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December 2008 Briefing - Orthopedics

Here are what the editors at HealthDay consider to be the most important developments in Orthopedics for December 2008. This roundup includes the latest research news from journal articles, as well as the FDA approvals and regulatory changes that are the most likely to affect clinical practice.

Conditioning Program Benefits Lumbar Surgery Patients

WEDNESDAY, Dec. 31 (HealthDay News) -- In patients who undergo lumbar fusion and who are managed by workers' compensation, a sports performance-based work conditioning/hardening program can significantly increase strength determined by physical demand level job classification, according to research published in the January issue of The Spine Journal.

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Posterior Fusion Linked to Increased Complications

TUESDAY, Dec. 30 (HealthDay News) -- In patients with diffuse cervical spondylosis, posterior fusion is associated with a significantly higher rate of complications and resource utilization than anterior fusion, according to a report published in the January issue of The Spine Journal.

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Added Measurement Improves Carpel Tunnel Diagnosis

TUESDAY, Dec. 30 (HealthDay News) -- Accuracy of diagnosis of carpel tunnel syndrome is improved by calculating the difference between the carpel tunnel cross-sectional area and the proximal cross-sectional area, instead of just the carpel tunnel cross-sectional area alone, according to research published in the January issue of Radiology.

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Recurrence of Non-Specific Low Back Pain Not Likely

FRIDAY, Dec. 26 (HealthDay News) -- About one in four patients will have a recurrence of low back pain within one year following an acute episode, a much lower incidence than previously estimated, according to research published in the Dec. 15 issue of Spine.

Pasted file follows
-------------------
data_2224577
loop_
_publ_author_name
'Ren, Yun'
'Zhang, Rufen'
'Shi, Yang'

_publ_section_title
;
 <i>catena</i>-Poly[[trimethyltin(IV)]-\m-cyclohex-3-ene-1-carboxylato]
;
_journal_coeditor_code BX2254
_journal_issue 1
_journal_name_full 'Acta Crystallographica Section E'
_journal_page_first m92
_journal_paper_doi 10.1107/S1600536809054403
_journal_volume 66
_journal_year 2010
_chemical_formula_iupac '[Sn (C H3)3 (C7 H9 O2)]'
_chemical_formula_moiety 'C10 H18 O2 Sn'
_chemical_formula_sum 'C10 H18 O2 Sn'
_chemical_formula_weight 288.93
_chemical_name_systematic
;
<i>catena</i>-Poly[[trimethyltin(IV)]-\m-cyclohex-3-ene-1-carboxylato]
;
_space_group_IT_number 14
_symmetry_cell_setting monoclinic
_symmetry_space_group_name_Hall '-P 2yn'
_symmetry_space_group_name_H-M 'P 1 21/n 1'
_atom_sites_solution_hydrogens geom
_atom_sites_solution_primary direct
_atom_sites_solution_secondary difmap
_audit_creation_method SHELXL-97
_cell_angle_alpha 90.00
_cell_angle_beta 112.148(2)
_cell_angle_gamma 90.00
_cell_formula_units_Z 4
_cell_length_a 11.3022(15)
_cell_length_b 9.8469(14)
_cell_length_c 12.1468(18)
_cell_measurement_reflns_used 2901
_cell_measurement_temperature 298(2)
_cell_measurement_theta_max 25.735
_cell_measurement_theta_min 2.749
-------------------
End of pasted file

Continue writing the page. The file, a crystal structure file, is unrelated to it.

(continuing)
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Non-Surgical Treatment of Some Spine Fractures Effective

MONDAY, Dec. 22 (HealthDay News) -- Most elderly patients with cervical spine fractures can be effectively treated non-operatively in cervical collars or halothoracic braces, according to a report in the Dec. 15 issue of Spine.

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Odontoid Fractures Linked to Morbidity in Elderly

MONDAY, Dec. 22 (HealthDay News) -- Regardless of whether they're treated surgically or non-surgically, type II odontoid fractures in the elderly are associated with considerable morbidity and mortality, according to research published in the December issue of the Journal of Spinal Disorders & Techniques.

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Surgery Can Improve Lumbar Nerve Root Injuries

MONDAY, Dec. 22 (HealthDay News) -- Techniques for repairing intradural nerve root injuries of the brachial plexus can be used on these injuries in the lumbar spine, according to a report in the December issue of the Journal of Spinal Disorders & Techniques.

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Thromboembolic Prophylaxis Practices Vary by Surgeon

MONDAY, Dec. 22 (HealthDay News) -- Spinal surgeons vary widely in their practices for thromboembolic prophylaxis after high-risk surgery and often base their decisions on personal experience over scientific evidence, according to the results of a study published in the Dec. 15 issue of Spine.

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Imaging Tool Useful in Lumbar Stenosis

MONDAY, Dec. 22 (HealthDay News) -- Magnetic resonance myelography (MRM) appears to be a useful way of improving the accuracy of MRI in assessing multiple lumbar stenosis, researchers report in the December issue of the Journal of Spinal Disorders & Techniques.

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Structured Warm-Up Before Exercise Prevents Injuries

FRIDAY, Dec. 12 (HealthDay News) -- A structured warm-up routine can significantly reduce the risk of sport-related injury in young female soccer players, according to research published online Dec. 9 in BMJ.

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Radiographs Predict Spondylolisthesis Outcomes